Top Ten

November 6, 2013

Alberta commits $85.8 million to new MRU library

The Alberta government has committed $85.8 million to Mount Royal University’s new Riddell Library and Learning Centre, which will aim to provide “intellectual exchange, academic excellence and student success.” With the provincial funding and additional funding from the Riddell family, MRU has secured the necessary funding for the project, which is expected to begin in the spring of 2014. The building will provide 4 times more space than the existing library, and will be brought up to LEED standards. MRU News Release | Alberta News Release

Ryerson suspends men’s hockey team for 7 days, 2 games for drinking

Ryerson University has suspended its men’s hockey team for the “consumption of alcohol” during its pre-season road trip to New Jersey, a violation of the student-athlete code of conduct. The team will miss their next 2 games against the University of Ontario Institute of Technology on Thursday, and Queen’s University on Saturday. “The university takes incidents of misbehaviour seriously and student-athletes and coaches are well aware of the behaviour expected of them,” Ryerson said in a release. The university also announced that head coach Graham Wise has been suspended for 4 games. National Post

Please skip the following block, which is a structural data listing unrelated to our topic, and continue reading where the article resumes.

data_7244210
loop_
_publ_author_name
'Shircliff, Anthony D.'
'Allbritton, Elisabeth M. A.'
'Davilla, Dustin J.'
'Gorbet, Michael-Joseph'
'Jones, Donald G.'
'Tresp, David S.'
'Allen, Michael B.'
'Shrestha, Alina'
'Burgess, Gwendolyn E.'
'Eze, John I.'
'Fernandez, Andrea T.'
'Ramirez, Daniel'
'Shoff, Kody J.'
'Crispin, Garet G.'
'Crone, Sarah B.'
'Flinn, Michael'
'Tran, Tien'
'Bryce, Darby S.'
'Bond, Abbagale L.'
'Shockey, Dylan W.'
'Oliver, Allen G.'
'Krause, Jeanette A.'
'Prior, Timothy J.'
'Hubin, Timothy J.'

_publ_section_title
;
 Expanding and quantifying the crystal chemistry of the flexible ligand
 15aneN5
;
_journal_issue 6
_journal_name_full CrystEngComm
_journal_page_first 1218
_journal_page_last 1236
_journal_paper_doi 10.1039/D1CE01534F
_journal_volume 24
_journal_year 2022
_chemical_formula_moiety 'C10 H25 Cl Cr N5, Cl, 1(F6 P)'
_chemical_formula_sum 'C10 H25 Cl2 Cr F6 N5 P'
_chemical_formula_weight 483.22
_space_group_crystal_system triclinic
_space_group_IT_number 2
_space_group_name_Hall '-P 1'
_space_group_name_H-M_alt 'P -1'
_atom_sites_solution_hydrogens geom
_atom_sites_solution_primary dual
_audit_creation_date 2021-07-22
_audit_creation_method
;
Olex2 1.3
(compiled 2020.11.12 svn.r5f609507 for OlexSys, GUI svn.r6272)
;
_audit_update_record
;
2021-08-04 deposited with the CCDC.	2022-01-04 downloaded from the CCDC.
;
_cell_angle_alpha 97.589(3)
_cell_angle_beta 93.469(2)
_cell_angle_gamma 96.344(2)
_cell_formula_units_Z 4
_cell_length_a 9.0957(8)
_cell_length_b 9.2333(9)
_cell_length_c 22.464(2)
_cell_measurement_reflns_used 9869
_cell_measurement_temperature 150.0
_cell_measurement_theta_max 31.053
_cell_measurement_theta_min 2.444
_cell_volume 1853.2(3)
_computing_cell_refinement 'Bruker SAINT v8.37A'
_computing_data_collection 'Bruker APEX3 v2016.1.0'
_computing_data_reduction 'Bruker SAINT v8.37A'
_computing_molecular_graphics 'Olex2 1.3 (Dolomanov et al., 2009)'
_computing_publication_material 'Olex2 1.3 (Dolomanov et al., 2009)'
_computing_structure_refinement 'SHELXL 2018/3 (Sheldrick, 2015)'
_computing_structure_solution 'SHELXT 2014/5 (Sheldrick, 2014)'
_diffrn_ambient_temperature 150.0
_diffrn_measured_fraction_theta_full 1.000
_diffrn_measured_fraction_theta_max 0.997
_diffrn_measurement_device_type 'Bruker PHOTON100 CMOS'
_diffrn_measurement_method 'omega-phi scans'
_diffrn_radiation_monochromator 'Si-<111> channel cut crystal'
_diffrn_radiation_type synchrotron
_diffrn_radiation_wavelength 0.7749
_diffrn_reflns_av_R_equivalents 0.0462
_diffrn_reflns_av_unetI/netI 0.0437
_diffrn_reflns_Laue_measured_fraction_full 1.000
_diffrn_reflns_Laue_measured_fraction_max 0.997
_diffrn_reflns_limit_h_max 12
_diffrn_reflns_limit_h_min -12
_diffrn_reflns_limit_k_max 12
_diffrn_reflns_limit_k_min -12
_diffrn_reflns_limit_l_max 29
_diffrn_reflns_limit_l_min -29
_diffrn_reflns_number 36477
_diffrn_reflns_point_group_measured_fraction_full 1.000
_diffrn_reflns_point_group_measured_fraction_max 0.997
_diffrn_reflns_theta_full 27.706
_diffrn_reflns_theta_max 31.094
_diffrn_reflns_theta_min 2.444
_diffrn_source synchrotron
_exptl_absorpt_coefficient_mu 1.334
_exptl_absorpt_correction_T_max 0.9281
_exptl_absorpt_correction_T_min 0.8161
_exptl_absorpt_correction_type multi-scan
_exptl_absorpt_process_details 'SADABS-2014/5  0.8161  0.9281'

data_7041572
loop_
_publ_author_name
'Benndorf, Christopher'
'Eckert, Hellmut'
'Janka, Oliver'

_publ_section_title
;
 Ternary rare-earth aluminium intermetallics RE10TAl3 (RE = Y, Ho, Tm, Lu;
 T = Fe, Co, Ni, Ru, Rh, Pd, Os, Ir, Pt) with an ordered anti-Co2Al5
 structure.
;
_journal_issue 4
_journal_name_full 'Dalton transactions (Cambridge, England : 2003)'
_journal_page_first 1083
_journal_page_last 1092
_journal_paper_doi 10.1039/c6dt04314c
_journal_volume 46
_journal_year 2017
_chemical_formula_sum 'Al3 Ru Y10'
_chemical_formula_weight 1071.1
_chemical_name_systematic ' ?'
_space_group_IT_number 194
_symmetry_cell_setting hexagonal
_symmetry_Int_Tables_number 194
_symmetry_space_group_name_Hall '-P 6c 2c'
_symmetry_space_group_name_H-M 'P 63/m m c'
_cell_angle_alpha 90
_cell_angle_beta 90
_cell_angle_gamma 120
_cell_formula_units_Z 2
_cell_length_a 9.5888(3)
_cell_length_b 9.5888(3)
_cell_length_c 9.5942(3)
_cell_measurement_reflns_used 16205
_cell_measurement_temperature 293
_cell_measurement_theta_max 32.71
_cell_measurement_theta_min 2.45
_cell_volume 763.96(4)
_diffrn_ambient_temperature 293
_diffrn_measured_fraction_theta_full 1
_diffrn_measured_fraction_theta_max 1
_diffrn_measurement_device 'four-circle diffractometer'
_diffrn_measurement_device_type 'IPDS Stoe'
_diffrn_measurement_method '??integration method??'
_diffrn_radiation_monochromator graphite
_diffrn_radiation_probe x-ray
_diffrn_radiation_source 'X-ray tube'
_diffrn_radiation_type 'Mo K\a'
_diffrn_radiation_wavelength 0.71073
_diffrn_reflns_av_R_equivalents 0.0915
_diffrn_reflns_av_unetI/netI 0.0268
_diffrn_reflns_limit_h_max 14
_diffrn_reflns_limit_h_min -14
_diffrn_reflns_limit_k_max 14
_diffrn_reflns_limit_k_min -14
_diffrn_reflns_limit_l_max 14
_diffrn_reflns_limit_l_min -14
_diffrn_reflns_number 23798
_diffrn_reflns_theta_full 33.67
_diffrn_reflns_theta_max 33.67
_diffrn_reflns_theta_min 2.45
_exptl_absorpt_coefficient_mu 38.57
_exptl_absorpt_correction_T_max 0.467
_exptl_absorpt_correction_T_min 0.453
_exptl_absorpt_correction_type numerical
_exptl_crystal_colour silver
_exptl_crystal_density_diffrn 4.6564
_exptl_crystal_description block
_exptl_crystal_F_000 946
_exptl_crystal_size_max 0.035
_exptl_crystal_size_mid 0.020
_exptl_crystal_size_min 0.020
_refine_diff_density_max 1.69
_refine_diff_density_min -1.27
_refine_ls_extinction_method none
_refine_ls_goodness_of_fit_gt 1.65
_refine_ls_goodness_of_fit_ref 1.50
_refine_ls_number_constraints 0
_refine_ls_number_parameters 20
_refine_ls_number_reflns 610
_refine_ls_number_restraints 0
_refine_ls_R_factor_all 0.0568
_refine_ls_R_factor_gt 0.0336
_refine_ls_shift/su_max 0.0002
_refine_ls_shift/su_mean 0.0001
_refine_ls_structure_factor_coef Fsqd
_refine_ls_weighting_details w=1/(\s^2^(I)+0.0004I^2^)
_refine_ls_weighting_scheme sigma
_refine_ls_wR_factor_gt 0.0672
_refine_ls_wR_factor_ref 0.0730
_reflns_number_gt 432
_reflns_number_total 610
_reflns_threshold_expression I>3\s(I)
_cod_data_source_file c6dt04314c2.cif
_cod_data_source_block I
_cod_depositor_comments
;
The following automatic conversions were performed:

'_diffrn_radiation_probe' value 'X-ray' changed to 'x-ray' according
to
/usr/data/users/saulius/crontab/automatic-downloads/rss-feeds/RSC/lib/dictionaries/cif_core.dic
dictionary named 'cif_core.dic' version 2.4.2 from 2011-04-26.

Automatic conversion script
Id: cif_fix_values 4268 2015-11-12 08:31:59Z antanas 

UBC business school to cover cost of extra sexual assault counselling

The University of British Columbia’s Sauder School of Business has committed $200,000 to expand sexual-assault counselling and education for students after an undergraduate society at the centre of a pro-rape frosh chant voted not to provide the funds, reports the Canadian Press. UBC President Stephen Toope in September recommended that the Commerce Undergraduate Society (CUS) make a $250,000 contribution to fund a new 3-year councillor position. CUS President Sean Fleming says the society wants to address the issue of sexual violence, but it prefers a broader response to the problem. “This vote doesn’t reflect an indifference or insensitivity to this issue on campus, but rather, a disagreement about the best way to tackle it within our community,” says Fleming. Globe and Mail (Canadian Press)

Yukon College given 97 hectares of land

The Yukon government has set aside 97 hectares of land for Yukon College, pledging not to develop the land for the next 5 years. Paul Flaherty, Chair of Yukon’s board of governors, says the college will use the time to develop a land-use plan in consultation with government, students and staff. He adds that new developments could include new research and faculty facilities, and student residences. CBC